The work calculated according to above equation assumes that the deformation is homogeneous through
out the deforming part. This work is called ideal deformation work.
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Example: Ideal work of deformation


Deformation of fully annealed AA–1100 aluminium is governed by the Hollomon equation. If a 10 cm
long bar of this material is pulled in tension from a diameter of 12.7 mm to a diameter of 11.5, calculate
the following:
a. the ideal work per unit volume of aluminium required;
b. the mean stress in the aluminium during deformation;
c. the peak stress applied to the aluminium.

  140 () 0.25 N / mm 2

Solutions
a. Calculate total strain during deformation
A0 d
  ln  2 ln 0
A d
12.7
 2 ln  0.199
11 .5

Calculate the total volume of bar


d2  (0.0127 m 2
V l  0.1 m  1.26  10  5 m 3
4 4

For AA–1100, K = 140 MPa and n = 0.25. Note that, as  n , the deformation is homogeneous
n 1
Wi  K  1 V
n 1

N 0.1991.25
 140  10 6   1.26  10  5 m 3  187.5 N (J )
m6 1.25

(b) Mean stress during deformation


1n
m  K 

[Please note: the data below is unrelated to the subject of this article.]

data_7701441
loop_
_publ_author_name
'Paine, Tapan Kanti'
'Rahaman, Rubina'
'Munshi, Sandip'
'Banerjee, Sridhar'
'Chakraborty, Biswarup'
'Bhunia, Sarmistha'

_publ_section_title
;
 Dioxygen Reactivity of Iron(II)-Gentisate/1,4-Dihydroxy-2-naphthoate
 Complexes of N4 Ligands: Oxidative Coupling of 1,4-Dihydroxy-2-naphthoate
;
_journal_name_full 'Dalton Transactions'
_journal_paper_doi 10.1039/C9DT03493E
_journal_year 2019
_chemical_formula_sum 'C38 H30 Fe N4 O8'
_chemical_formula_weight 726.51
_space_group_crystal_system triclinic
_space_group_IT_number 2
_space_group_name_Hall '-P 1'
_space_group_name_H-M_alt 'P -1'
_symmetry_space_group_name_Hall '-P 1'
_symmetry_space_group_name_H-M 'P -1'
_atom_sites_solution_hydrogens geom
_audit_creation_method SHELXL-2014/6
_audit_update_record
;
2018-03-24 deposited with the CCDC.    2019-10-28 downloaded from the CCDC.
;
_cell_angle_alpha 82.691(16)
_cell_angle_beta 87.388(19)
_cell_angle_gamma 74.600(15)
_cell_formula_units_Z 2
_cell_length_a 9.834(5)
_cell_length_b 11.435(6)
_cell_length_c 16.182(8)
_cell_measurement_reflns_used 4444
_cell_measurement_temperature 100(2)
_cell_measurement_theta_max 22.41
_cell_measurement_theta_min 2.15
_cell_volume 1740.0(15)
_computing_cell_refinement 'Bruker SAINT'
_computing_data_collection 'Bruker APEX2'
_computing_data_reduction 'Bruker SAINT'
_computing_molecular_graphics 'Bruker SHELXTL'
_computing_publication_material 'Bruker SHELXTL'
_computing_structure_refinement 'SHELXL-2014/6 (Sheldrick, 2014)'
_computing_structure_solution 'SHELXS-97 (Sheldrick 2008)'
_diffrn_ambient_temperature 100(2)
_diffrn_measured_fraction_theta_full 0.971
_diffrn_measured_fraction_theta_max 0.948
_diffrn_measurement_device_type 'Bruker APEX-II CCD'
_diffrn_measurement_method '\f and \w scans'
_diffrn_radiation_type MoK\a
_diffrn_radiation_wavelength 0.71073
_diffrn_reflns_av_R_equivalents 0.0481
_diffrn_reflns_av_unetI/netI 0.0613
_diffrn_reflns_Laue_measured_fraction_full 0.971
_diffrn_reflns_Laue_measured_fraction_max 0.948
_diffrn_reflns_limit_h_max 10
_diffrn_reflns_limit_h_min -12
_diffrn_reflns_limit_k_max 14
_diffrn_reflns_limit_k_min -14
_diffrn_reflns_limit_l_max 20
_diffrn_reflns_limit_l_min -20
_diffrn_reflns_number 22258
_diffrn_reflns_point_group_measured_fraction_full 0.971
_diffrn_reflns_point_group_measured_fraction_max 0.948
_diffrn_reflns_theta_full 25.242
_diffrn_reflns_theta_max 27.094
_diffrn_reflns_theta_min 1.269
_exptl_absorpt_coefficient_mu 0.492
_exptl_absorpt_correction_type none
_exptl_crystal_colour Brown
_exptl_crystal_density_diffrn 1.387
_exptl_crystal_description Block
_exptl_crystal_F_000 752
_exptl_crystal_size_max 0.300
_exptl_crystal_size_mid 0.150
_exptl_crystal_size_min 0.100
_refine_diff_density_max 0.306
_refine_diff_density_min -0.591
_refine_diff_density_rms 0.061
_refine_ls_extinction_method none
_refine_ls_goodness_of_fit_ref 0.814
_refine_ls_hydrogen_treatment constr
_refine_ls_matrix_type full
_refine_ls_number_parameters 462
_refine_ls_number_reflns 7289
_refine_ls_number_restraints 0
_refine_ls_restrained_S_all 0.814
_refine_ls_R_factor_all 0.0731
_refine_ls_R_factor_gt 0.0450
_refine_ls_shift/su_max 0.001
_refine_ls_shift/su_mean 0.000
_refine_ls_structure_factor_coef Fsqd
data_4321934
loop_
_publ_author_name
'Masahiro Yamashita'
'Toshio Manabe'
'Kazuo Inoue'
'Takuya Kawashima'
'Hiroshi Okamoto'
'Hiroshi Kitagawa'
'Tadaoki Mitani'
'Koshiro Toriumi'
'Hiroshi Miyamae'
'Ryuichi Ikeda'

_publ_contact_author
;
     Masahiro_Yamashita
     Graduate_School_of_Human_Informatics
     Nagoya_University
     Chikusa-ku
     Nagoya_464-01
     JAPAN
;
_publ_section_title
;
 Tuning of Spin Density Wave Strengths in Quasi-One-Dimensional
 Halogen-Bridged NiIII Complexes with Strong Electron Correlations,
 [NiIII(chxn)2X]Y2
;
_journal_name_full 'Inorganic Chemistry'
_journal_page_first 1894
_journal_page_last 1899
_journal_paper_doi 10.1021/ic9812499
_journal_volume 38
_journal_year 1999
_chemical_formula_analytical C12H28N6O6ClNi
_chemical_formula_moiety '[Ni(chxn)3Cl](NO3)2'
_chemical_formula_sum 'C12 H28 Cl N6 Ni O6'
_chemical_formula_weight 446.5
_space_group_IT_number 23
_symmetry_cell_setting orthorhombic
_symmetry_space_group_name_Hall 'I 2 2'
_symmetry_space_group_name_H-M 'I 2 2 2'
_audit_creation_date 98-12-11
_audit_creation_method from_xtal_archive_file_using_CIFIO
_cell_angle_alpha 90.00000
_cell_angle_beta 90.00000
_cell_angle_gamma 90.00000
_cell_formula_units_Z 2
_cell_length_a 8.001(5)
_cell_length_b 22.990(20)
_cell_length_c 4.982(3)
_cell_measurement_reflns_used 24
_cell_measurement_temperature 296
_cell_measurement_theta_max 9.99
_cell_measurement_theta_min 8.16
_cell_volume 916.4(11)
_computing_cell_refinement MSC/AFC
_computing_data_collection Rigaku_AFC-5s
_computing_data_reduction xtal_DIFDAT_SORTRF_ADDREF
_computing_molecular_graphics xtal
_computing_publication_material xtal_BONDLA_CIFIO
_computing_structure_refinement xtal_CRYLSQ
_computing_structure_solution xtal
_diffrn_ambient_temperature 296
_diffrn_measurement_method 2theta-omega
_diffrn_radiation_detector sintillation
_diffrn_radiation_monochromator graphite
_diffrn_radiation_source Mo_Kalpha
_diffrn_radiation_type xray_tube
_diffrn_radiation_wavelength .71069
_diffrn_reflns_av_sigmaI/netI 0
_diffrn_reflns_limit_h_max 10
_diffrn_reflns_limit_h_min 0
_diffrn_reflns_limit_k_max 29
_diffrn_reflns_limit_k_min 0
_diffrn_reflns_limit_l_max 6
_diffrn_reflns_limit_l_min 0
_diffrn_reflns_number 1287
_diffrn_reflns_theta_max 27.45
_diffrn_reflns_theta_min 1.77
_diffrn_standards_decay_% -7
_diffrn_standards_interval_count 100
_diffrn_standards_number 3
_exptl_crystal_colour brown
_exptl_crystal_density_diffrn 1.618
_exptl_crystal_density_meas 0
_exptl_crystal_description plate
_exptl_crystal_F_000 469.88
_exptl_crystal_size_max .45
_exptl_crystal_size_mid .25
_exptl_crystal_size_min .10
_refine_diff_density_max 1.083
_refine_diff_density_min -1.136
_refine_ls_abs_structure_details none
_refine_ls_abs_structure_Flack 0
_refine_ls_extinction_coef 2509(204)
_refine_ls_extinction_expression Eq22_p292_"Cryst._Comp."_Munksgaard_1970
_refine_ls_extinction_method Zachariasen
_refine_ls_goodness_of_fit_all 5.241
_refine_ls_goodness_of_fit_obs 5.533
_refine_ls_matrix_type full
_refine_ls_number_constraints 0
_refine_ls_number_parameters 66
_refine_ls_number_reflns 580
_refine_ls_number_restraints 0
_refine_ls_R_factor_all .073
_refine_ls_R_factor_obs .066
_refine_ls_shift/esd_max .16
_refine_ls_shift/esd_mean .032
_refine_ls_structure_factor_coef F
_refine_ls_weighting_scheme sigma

n 1

0.199 0.25
 140 MPa   74.8 MPa
1.25

(c) Peak (maximum) stress applied, from Hollomon equation


1  K 1n  140 MPa  0.199 0.25  93.5 MPa
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Yield Criterion
Yield point under simplified condition of uniaxial tension is widely known and documented. But such
simplified conditions [1 – Pure uniaxial tension 2 – Pure shear] are rare in reality. In many situations
complex and multiaxial stresses are present and in this situation it is necessary to know when a material
will yield. Mathematically and empirically, the relationships between the yield point under uniaxial
tensile test and yield strength under complex situations have been found out. These relationships are
known as yield criteria. Thus yield criterion is defined as mathematical and empirically derived